• Ah, Alpha one. I don't know why but I thought you were a smoker (like me). Frustrating to have to wait for NICE approval. My consultant mentioned the spring inserts (he called them coils) but I'm not very up on them. Is there a video somewhere? Let's hope that approval comes soon.

  • You sound confused about what you had done in your LVRS, notlocal, valves or coils, anyway here is a very good post about the coils by Johnwr:

    I posted a couple of other links above (under Johnwr post) which explains the different LVRS, LVRS with Valves and the link here which explains LVRS with coils.

    best wishes BC

  • No, not confused about what I had done (valves all the way). Coils were mentioned as a possibility in the future but as the valves were coming my way I just didn't research the coils. I'm all valved - up for the spring!

  • thanks for the above link & links under Johnwr's post. Useful.

  • I did smoke, but not too many cigs ..... ;-/

    The thing with Alpha One, you don't know anything about it until the onset of middle-age, long after the damage is done.

    Coils/springs .... same thing

    Good thing about the valves, the whole procedure is reversible. I am told they would need to remove my valves before inserting the coils. What I don't know is whether my deflated lobe will re-inflate when the valve is removed - logically I'd recon probably yes.

  • have you had any of the 2 ops done kalliope?xxx

  • Hi twiceshy, no, I'm a carer to my mum who has emphysema so am eager to learn everything I can about treatments that may be available and which is what has brought me to this forum. Unfortunately, I think it may be too late for her (although I live in hope!) but fantastic to see these new procedures being used which will be of benefit to others in the future. x

  • sorry about your mam,yes its hard being a carer.then you have it yourself not you me,so any new developments is a good thing for people who will benefit from them ,don't give up on your mam,keep living with hope,thank you,xxxyou learn a lot on hear ,but I google anything and nothing,

  • Thank you for your kind comments twiceshy. All the best. x

  • Hi everyone..I am new. I had LRVS May of 2005. I did very well..couple of rough patches while in the hospital as it is a very invasive procedure. I did breath better after the surgery and the results were good for 6-7 years which is about the amount of time they predict. As we all know the disease is progressive, but those years were really great.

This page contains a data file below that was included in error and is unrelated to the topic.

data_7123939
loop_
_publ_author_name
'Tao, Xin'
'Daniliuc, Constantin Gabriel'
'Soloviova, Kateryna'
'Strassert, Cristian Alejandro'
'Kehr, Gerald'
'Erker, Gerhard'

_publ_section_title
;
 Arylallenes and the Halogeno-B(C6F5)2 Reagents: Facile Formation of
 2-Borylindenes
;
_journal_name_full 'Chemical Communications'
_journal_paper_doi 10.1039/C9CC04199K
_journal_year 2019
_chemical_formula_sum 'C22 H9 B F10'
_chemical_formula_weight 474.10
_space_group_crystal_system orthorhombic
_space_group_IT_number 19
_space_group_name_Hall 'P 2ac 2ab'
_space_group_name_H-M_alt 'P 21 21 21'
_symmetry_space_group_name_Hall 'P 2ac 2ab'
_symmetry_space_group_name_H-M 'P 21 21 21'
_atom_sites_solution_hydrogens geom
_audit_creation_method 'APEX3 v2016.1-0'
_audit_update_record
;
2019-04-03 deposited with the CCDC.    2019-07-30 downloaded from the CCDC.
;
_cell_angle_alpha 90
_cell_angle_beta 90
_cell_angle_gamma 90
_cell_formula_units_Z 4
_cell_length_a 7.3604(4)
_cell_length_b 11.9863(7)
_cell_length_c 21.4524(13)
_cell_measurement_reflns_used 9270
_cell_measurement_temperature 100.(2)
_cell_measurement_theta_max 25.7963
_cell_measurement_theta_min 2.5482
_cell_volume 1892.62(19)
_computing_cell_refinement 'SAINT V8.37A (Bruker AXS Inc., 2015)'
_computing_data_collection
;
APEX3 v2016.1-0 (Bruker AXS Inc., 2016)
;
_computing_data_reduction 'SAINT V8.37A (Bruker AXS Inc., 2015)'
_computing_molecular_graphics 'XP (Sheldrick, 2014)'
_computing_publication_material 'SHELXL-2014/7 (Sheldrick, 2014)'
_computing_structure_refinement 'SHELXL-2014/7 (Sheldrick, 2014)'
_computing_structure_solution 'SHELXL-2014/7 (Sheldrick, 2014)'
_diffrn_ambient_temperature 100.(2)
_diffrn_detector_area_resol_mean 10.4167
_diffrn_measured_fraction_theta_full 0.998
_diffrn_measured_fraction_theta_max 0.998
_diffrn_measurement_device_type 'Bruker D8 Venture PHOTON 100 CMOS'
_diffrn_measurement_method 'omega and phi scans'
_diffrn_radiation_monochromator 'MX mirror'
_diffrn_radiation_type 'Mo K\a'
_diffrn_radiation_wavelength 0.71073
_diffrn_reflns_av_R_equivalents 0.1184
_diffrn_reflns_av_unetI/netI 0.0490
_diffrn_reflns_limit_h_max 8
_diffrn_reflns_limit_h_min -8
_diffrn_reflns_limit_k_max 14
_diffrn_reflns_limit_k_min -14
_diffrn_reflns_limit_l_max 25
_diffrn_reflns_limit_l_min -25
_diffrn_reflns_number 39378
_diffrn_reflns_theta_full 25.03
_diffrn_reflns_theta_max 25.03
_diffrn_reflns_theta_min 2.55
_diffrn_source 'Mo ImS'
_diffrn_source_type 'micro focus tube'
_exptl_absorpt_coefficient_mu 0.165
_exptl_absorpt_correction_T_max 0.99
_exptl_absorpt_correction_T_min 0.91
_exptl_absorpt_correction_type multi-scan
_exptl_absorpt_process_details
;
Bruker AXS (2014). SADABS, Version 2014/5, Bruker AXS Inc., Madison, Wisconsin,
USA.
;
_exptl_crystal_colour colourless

So glad I found you folks.

  • Welcome. yetmost and thanks. Hope things are as ok as they can be for you at the mo.

  • I am hanging in there. good days and some not so good..

  • It has been 9 years since surgery..The benefits usually last 6-7 years.

    As you know COPD is progressive so I am out and about, but not nearly as good as just after surgery.

    Thanks for asking.

  • What a brilliant thread and one full of such hope for so many, Unfortunately for me, I had both lower lobes removed when I was 15 and I believe that makes me unsuitable for any type of valve reduction help.

    But its really interesting to read all this, and I feel it will help many of us lung sufferers to a longer life

    Love Sohara

  • Hi not local pleased you are doing well, going for my check up at Drs tomorrow, will mention about the valves Op, pretty sure they don't do this in Guernsey, Channel Islands, wonder if they do it in Southampton, went over there for a talc procedure when I had collapsed lung, take care

  • Good luck with your doc. Googling Southampton Gen Hospital and Endobronchial valves didn't bring up any immediate results but that could mean I'm just crap at googling! It's taking off though and as more and more surgeons are trained, it will be more available.

  • been there done it tops google any fool can search websites

  • I was having a quick look for Montalbano as Southampton would be his nearest major hospital. You're not trolling me are you? I apologise if I read your comment above in the wrong way.